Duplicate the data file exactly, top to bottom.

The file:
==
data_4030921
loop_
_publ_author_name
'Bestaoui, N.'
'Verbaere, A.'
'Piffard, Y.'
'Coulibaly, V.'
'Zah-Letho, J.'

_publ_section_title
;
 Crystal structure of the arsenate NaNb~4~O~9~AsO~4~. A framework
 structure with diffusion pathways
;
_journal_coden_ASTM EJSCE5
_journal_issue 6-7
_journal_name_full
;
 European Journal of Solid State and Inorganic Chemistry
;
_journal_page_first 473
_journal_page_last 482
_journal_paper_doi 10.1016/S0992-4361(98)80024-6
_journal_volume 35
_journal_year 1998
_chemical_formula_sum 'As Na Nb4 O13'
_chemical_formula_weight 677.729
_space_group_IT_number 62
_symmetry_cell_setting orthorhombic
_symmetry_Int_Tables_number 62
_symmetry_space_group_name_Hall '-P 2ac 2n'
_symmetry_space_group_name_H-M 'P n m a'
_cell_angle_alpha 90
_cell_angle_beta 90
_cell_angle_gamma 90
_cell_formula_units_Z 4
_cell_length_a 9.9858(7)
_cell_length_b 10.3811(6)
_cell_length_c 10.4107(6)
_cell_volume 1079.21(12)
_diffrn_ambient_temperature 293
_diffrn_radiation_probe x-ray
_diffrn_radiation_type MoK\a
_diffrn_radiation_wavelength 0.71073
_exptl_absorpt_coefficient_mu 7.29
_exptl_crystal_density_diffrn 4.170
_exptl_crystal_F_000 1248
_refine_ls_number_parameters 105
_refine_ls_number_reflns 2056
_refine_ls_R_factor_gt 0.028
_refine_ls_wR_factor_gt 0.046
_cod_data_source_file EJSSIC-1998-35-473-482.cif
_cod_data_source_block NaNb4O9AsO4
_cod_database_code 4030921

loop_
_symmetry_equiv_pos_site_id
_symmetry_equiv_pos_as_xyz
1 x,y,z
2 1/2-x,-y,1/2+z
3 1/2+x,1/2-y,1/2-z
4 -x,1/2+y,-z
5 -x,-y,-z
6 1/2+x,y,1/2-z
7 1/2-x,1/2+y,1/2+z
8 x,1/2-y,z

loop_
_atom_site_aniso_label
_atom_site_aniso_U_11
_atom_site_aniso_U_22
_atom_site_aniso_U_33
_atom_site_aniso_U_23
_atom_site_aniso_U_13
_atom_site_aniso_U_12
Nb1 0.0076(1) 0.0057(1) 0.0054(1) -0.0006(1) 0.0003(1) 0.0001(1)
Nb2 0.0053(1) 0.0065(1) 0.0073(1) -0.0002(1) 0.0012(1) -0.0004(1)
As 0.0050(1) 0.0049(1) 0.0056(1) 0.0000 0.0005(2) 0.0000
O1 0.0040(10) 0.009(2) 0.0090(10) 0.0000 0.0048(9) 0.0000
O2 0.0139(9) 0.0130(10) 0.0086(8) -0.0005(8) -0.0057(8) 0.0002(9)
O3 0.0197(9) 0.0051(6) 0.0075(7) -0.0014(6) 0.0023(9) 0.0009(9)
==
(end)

data_4030921
loop_
_publ_author_name
'Bestaoui, N.'
'Verbaere, A.'
'Piffard, Y.'
'Coulibaly, V.'
'Zah-Letho, J.'

_publ_section_title
;
 Crystal structure of the arsenate NaNb~4~O~9~AsO~4~. A framework
 structure with diffusion pathways
;
_journal_coden_ASTM EJSCE5
_journal_issue 6-7
_journal_name_full
;
 European Journal of Solid State and Inorganic Chemistry
;
_journal_page_first 473
_journal_page_last 482
_journal_paper_doi 10.1016/S0992-4361(98)80024-6
_journal_volume 35
_journal_year 1998
_chemical_formula_sum 'As Na Nb4 O13'
_chemical_formula_weight 677.729
_space_group_IT_number 62
_symmetry_cell_setting orthorhombic
_symmetry_Int_Tables_number 62
_symmetry_space_group_name_Hall '-P 2ac 2n'
_symmetry_space_group_name_H-M 'P n m a'
_cell_angle_alpha 90
_cell_angle_beta 90
_cell_angle_gamma 90
_cell_formula_units_Z 4
_cell_length_a 9.9858(7)
_cell_length_b 10.3811(6)
_cell_length_c 10.4107(6)
_cell_volume 1079.21(12)
_diffrn_ambient_temperature 293
_diffrn_radiation_probe x-ray
_diffrn_radiation_type MoK\a
_diffrn_radiation_wavelength 0.71073
_exptl_absorpt_coefficient_mu 7.29
_exptl_crystal_density_diffrn 4.170
_exptl_crystal_F_000 1248
_refine_ls_number_parameters 105
_refine_ls_number_reflns 2056
_refine_ls_R_factor_gt 0.028
_refine_ls_wR_factor_gt 0.046
_cod_data_source_file EJSSIC-1998-35-473-482.cif
_cod_data_source_block NaNb4O9AsO4
_cod_database_code 4030921

loop_
_symmetry_equiv_pos_site_id
_symmetry_equiv_pos_as_xyz
1 x,y,z
2 1/2-x,-y,1/2+z
3 1/2+x,1/2-y,1/2-z
4 -x,1/2+y,-z
5 -x,-y,-z
6 1/2+x,y,1/2-z
7 1/2-x,1/2+y,1/2+z
8 x,1/2-y,z

loop_
_atom_site_aniso_label
_atom_site_aniso_U_11
_atom_site_aniso_U_22
_atom_site_aniso_U_33
_atom_site_aniso_U_23
_atom_site_aniso_U_13
_atom_site_aniso_U_12
Nb1 0.0076(1) 0.0057(1) 0.0054(1) -0.0006(1) 0.0003(1) 0.0001(1)
Nb2 0.0053(1) 0.0065(1) 0.0073(1) -0.0002(1) 0.0012(1) -0.0004(1)
As 0.0050(1) 0.0049(1) 0.0056(1) 0.0000 0.0005(2) 0.0000
O1 0.0040(10) 0.009(2) 0.0090(10) 0.0000 0.0048(9) 0.0000
O2 0.0139(9) 0.0130(10) 0.0086(8) -0.0005(8) -0.0057(8) 0.0002(9)
O3 0.0197(9) 0.0051(6) 0.0075(7) -0.0014(6) 0.0023(9) 0.0009(9)